American Scientist Online - Escaping Illusion?: "Religious commitment cannot both be the result of natural selection for (for example) enhanced social cohesion and be a response to something that is actually divine"
This is a mistake. The man needs to read Pirsig. (And Wittgenstein - 'why can't God act in accordance with a calculation?')
The real problem with reviews such as these - and the books being reviewed - is that the material is vitiated by a profound ignorance of what religion actually is (or, better, what Christianity, Buddhism, Islam are). The debate is conducted within a bubble of late Protestant Atheism, and all dissonant material is bracketed out. For example, the understanding of 'supernatural' used in the review is wholly philosophically Modern and has no application to classical Christianity, ie that governing the formation of the faith for the first 1500 years.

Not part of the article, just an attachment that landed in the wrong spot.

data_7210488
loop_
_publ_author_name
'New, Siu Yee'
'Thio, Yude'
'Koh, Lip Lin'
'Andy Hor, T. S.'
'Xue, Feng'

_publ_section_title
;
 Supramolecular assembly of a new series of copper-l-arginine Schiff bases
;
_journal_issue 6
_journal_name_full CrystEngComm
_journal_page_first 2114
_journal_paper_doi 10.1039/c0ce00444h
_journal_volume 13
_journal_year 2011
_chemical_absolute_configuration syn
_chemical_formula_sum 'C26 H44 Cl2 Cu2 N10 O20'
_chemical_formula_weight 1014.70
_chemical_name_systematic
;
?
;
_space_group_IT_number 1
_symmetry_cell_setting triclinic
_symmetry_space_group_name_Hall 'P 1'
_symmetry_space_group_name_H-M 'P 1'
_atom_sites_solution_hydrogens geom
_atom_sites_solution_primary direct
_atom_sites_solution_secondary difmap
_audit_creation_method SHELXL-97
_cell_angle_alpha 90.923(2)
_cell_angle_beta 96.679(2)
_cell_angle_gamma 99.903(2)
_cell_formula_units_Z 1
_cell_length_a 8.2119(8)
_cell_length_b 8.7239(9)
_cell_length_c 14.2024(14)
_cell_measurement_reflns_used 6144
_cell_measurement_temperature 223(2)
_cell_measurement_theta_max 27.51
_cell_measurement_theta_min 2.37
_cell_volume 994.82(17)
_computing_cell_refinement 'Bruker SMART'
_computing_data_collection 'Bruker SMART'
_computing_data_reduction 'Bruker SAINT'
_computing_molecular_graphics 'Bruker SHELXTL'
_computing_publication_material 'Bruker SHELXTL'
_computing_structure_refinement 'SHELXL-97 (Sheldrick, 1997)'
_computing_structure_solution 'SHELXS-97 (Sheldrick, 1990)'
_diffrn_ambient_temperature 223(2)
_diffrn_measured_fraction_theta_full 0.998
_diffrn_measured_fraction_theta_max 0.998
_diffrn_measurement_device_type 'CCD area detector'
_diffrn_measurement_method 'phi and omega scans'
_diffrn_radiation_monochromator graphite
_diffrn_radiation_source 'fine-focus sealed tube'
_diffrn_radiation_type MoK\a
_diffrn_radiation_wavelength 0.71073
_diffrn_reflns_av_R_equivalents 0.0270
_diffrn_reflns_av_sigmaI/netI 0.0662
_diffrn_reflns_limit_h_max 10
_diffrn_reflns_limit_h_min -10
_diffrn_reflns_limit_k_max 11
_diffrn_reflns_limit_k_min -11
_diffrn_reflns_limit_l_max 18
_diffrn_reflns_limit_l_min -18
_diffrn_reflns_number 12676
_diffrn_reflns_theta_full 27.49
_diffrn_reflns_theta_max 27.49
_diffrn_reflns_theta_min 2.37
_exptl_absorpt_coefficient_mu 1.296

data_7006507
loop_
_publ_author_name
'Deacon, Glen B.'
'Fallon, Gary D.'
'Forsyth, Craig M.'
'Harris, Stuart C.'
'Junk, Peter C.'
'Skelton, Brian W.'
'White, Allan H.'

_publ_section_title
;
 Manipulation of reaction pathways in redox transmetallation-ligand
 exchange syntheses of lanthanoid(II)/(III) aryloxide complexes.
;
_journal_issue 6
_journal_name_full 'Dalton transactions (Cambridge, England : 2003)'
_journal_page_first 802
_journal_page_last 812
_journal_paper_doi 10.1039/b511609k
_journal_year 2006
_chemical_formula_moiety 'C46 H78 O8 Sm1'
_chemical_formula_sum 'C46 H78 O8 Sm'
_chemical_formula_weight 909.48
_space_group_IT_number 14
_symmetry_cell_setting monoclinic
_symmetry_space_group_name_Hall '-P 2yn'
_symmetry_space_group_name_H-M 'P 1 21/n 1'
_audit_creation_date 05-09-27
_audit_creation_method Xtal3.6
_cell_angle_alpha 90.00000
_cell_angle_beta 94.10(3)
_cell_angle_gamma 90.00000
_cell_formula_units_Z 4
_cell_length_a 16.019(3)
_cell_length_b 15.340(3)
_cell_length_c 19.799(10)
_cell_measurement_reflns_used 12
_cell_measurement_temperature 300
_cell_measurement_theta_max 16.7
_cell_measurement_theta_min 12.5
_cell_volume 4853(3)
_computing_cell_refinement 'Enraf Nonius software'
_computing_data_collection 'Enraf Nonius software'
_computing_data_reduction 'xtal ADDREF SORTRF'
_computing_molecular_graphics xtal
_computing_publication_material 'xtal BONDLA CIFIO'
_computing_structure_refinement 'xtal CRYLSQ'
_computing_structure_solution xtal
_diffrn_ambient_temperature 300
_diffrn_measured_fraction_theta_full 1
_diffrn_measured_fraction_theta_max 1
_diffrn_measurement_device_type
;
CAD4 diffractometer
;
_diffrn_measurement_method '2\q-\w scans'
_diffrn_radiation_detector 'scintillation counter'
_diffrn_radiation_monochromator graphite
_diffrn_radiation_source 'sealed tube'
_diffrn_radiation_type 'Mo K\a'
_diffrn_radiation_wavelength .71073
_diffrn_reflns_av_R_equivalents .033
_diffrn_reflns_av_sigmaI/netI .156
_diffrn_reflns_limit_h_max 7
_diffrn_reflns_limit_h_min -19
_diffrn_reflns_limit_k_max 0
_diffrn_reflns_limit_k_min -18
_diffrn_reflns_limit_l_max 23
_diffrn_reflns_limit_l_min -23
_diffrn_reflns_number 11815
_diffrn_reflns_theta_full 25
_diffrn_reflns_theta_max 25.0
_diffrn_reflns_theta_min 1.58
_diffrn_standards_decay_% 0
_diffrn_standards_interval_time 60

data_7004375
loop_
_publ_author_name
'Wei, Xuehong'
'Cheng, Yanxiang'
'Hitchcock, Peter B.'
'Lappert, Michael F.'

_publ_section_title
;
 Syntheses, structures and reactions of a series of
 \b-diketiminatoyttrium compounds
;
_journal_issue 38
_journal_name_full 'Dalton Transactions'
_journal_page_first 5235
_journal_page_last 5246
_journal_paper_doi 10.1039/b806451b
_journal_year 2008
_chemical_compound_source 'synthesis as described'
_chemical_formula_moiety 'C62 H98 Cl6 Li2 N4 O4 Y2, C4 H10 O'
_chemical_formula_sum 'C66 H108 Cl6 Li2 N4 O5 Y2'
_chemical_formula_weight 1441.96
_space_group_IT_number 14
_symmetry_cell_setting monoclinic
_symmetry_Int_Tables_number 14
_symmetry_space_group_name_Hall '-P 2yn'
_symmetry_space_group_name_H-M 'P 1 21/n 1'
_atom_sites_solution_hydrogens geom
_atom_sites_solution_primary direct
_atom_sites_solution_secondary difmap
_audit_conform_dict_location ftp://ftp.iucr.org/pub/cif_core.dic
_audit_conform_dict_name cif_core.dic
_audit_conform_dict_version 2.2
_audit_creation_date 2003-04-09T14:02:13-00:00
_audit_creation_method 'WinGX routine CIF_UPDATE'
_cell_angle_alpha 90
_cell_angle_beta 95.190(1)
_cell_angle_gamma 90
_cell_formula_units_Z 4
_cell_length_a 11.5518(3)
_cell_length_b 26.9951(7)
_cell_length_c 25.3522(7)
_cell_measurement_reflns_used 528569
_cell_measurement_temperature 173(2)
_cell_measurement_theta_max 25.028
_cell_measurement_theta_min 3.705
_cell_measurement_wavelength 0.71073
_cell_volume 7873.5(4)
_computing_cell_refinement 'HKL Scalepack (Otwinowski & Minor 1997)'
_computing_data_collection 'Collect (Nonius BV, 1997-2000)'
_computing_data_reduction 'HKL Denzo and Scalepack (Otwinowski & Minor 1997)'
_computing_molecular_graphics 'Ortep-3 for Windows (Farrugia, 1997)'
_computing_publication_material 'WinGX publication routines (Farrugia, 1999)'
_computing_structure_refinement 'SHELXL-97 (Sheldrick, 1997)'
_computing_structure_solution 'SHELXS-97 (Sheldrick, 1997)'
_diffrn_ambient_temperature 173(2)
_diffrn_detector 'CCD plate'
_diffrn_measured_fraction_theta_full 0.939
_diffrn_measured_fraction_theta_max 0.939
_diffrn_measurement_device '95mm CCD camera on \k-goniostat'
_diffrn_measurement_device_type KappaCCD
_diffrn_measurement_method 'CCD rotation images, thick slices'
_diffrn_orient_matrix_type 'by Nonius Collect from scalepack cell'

Once upon a time I spent many hours writing a book aimed at trying to persuade this sort of culture of its error. I've lost all enthusiasm for the task, almost certainly because of my experience on MoQ.org with 'the missing you' (let the reader understand), and more substantially because other things have taken the foreground rather dramatically (Peak Oil, and Christian life in general) - but also because the intellectual foundations for this approach have been removed. It's a paradigm shift, in the specific and strictly Kuhnian sense. Things will change once this present generation, without the emotional strength to embrace the change, has died out. The surface structure will take time to collapse, but collapse it will. The Twin Towers could stand as a metaphor for this - Babel towers, created and emodying a confident atheism; toppled by the Other, not taken account of in their philosophy.